By Jared Chausow
By Katie Toth
By Elizabeth Flock
By Albert Samaha
By Anna Merlan
By Jon Campbell
By Jon Campbell
By Albert Samaha
Nineteen-ninety-four was the first time. Fletcher had gotten my attention at the gym, wearing spandex jogging pants on the cross-country skiing machine. We ran into each other during a drunken night out. I stole him from the guy he was talking to and spent the entire next day getting acquainted with his compact, sinewy body. Not long before that I'd met Phil at a sex club. I'd called him but hadn't heard back. Convinced that I never would, I hooked up with Fletcher. Then Phil called.
It wasn't as if I got along with one guy but the sex was lame and the other really turned me on but we were incompatible. They were both hot, and I got along with both of them. Fletcher was a musclebound shorty with a chipped front tooth who loved Johnny Rotten's autobiography. Phil was slim and had golden fur all over. He claimed to have crank-called the Rainbow Room demanding that they deliver a burrito. In bed, things were better with Phil at first. He liked to go for hours, starting with a massage and delaying climax until we could synchronize orgasms. I decided to tell Fletcher we should be friends, since I hate having to keep secrets. But then Phil kept hinting that he wanted out, and our communication broke down, sexually too.
Two years later it happened again. On a Thursday in early December, I cruised an affable Wisconsin farm boy I'll call Luke; the next day I met Raoul, a hunky film school grad. Since Luke had a gamma globulin deficiency, he was very cautious about sex. "If I got HIV," he said, "I'd be dead like that." He was very affectionate, which I liked, but innocent, which didn't go so far. We had sex only once or twice, long make-out sessions ending in mutual masturbation. Raoul, on the other hand, was quick-witted and cosmopolitan. He thought it perfectly normal to get it on five times a day.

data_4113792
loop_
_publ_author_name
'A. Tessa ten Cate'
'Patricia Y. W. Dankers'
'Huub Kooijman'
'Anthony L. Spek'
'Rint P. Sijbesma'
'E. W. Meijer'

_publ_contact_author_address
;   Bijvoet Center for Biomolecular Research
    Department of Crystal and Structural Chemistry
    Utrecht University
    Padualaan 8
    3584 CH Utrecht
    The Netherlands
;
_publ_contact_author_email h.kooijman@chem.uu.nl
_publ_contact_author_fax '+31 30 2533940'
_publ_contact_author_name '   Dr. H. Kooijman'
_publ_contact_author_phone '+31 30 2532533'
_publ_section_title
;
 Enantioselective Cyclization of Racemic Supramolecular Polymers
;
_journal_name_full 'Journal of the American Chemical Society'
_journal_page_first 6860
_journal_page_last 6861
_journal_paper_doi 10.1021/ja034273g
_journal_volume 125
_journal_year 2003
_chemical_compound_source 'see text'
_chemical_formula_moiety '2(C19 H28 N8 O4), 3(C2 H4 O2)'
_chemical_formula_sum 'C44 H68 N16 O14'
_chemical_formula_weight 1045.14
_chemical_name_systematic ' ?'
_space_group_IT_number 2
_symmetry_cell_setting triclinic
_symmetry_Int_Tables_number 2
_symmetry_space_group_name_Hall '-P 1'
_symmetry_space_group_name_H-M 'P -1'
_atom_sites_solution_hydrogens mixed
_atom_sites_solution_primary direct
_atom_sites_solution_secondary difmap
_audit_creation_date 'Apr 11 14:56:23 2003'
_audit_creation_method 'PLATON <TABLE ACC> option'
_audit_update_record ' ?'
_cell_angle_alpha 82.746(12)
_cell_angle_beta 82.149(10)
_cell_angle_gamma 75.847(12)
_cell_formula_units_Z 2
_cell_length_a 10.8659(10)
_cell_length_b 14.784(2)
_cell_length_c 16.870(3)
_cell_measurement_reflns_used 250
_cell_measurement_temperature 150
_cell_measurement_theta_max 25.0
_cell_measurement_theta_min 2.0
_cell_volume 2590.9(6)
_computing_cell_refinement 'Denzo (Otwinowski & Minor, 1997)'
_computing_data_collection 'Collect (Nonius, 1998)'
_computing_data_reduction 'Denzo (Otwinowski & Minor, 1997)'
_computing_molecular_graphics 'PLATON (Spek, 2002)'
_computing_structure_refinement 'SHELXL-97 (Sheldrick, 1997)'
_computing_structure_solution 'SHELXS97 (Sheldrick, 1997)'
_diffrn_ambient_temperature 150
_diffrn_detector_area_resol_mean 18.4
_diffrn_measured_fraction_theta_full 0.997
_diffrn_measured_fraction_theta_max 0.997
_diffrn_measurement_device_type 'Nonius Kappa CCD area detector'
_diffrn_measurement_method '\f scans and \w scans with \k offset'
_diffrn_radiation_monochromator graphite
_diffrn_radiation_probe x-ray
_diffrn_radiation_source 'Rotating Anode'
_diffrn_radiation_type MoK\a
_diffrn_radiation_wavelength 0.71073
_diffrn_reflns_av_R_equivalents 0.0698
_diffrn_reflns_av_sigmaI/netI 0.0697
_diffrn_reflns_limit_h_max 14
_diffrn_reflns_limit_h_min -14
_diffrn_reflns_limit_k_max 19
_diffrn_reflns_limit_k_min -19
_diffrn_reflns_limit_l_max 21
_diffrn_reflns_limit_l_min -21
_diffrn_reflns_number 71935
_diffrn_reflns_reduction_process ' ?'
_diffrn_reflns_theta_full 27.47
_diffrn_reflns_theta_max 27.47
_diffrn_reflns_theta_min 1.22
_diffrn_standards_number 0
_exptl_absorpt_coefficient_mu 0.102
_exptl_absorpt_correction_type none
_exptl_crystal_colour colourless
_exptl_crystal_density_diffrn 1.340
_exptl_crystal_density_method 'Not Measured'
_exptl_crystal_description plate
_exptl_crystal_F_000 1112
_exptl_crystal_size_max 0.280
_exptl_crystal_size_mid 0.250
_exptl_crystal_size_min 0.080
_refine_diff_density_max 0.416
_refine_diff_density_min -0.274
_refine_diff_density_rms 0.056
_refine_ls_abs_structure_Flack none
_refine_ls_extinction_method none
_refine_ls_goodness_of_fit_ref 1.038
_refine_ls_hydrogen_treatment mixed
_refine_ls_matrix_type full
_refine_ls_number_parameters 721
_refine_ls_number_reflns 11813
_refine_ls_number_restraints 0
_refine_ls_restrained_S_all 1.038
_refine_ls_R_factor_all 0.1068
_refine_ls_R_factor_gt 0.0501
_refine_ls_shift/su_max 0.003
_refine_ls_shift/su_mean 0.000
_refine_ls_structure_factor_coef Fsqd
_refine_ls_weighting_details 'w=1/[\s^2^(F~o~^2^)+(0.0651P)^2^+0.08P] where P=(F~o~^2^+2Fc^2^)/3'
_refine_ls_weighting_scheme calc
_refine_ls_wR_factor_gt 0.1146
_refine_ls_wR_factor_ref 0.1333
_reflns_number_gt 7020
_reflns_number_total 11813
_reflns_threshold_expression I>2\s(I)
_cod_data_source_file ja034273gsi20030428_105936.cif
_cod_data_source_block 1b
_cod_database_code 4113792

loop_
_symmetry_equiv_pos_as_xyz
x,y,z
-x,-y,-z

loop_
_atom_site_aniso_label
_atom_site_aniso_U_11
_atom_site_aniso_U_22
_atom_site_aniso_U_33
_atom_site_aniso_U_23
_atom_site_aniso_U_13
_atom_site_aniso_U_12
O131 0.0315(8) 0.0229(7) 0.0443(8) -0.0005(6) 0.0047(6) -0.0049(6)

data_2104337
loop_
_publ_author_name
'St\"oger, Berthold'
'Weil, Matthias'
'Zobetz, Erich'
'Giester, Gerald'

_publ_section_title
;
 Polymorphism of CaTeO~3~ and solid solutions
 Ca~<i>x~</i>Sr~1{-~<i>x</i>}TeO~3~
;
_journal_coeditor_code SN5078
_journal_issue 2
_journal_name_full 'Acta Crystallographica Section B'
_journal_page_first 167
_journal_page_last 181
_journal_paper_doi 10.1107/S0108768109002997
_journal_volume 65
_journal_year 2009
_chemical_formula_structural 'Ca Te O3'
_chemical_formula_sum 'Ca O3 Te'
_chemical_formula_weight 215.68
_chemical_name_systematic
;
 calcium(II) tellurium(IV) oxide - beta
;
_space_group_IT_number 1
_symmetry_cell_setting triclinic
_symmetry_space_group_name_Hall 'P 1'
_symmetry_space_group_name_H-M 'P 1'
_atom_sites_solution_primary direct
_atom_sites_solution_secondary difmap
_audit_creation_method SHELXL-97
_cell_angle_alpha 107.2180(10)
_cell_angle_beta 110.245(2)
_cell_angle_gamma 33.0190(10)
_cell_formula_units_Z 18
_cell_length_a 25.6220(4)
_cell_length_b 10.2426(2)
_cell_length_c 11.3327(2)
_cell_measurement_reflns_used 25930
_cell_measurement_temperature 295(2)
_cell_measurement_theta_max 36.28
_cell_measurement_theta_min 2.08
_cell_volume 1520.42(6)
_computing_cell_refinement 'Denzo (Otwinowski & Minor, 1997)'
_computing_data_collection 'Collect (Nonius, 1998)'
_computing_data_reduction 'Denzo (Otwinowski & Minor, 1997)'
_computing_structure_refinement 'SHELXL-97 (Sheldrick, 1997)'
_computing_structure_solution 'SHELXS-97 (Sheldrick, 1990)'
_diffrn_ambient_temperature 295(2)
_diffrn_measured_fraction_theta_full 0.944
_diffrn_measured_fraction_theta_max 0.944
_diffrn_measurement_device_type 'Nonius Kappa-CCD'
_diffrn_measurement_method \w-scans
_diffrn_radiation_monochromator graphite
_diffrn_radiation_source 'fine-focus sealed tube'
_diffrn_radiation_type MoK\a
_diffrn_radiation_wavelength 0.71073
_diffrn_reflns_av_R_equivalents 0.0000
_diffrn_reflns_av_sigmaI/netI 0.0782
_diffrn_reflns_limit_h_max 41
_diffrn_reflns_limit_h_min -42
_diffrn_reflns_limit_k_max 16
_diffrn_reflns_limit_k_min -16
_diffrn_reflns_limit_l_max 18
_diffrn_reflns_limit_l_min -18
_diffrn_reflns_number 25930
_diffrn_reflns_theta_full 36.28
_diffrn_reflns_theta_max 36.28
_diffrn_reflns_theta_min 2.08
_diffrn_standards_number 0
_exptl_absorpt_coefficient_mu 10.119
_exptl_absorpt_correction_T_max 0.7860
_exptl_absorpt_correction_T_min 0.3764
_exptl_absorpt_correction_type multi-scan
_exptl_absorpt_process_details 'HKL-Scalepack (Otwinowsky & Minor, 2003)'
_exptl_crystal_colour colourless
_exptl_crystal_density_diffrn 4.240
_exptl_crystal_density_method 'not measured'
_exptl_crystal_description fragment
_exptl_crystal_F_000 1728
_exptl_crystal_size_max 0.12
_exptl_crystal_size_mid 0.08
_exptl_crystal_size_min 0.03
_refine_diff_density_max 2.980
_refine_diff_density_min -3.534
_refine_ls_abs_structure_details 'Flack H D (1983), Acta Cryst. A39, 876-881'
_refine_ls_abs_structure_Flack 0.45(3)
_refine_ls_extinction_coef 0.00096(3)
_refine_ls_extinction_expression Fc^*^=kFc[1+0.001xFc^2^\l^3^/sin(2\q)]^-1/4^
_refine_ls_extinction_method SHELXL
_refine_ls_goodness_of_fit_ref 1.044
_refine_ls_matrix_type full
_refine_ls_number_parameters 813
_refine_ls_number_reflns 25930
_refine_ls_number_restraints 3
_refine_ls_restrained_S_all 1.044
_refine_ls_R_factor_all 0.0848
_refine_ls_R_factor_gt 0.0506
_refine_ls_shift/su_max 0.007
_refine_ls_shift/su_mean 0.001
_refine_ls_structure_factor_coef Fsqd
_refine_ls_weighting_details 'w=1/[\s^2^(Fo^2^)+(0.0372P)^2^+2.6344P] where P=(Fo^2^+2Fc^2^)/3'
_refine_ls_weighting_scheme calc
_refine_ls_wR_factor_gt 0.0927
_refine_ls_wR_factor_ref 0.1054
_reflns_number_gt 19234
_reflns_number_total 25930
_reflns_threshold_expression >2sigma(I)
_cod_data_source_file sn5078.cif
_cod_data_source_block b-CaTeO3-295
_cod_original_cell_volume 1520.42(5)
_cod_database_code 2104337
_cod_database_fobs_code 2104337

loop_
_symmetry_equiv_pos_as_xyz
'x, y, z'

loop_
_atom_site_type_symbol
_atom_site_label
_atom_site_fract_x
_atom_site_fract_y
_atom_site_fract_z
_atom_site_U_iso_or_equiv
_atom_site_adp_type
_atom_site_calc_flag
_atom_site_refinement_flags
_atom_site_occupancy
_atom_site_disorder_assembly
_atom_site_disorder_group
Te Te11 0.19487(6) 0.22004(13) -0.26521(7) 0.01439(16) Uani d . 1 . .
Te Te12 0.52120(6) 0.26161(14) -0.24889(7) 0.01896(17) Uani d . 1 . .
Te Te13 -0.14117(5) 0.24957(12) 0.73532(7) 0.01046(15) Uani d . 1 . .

On New Year's Eve, I invited them both to a party at my place. Luke arrived early. I felt I ought to tell him about his rival, just so he'd hear it from me. I said too much. He burst into tears and left, just in time for me to snag the 1996 Heel of the Year Award for dumping a cute farm boy on New Year's Eve. Almost like payback, Raoul traveled a lot after that and never called.
This past August, it happened a third time. On a Wednesday, I discovered that Karl had not dissed me; we'd miscommunicated. That Sunday, I met Al on the beach at sunset. They were polar opposites. Karl loved Lacan and sported rad tattoos. He'd once edited a porno mag. The soft-spoken Al worked for a charity that helped impoverished children. Glancing at the golden donkey I'd won in 1996, I decided that instead of pursuing the ironic bad boy and dismissing the mensch, I wouldn't do anything. I wouldn't sleep with either of them (actually Karl pleaded celibacy on our second datenever a good sign), I wouldn't pick favorites, and I wouldn't tell them about each other. I'd just let go and let God.
Gradually, I lost interest in Al as a potential boyfriend. Then Karl gave a Christmas party without mentioning that he runs gatherings like a waiter at Luna. I took his rudeness personally. Eventually, he shut the party down and demanded that everyone join him at a nearby hustler bar. I declined. My friend Andy, who lived in the East Village, offered me a ride partway home.
The previous week, I'd had a staring contest in an East Village bar with a tall, handsome guy who wore a soul patch, but we hadn't met. Instead of going home, I decided to return to the same bar. Andy dropped me off. "I hope you meet the man of your dreams!" he said. "I've stopped dreaming," I told him. I didn't really think I'd see Soul Patch Guy. I knew that if you blew an opportunity, that was that. Yet there he was. Joe was a doctor. He opened up the conversation by gushing about One Hundred Years of Solitude. Soon we left, and Joe hailed a cab. "Do you have a boyfriend?" he asked. "Nope. You?" "Nope." A taxi rolled up. We got in and sped away.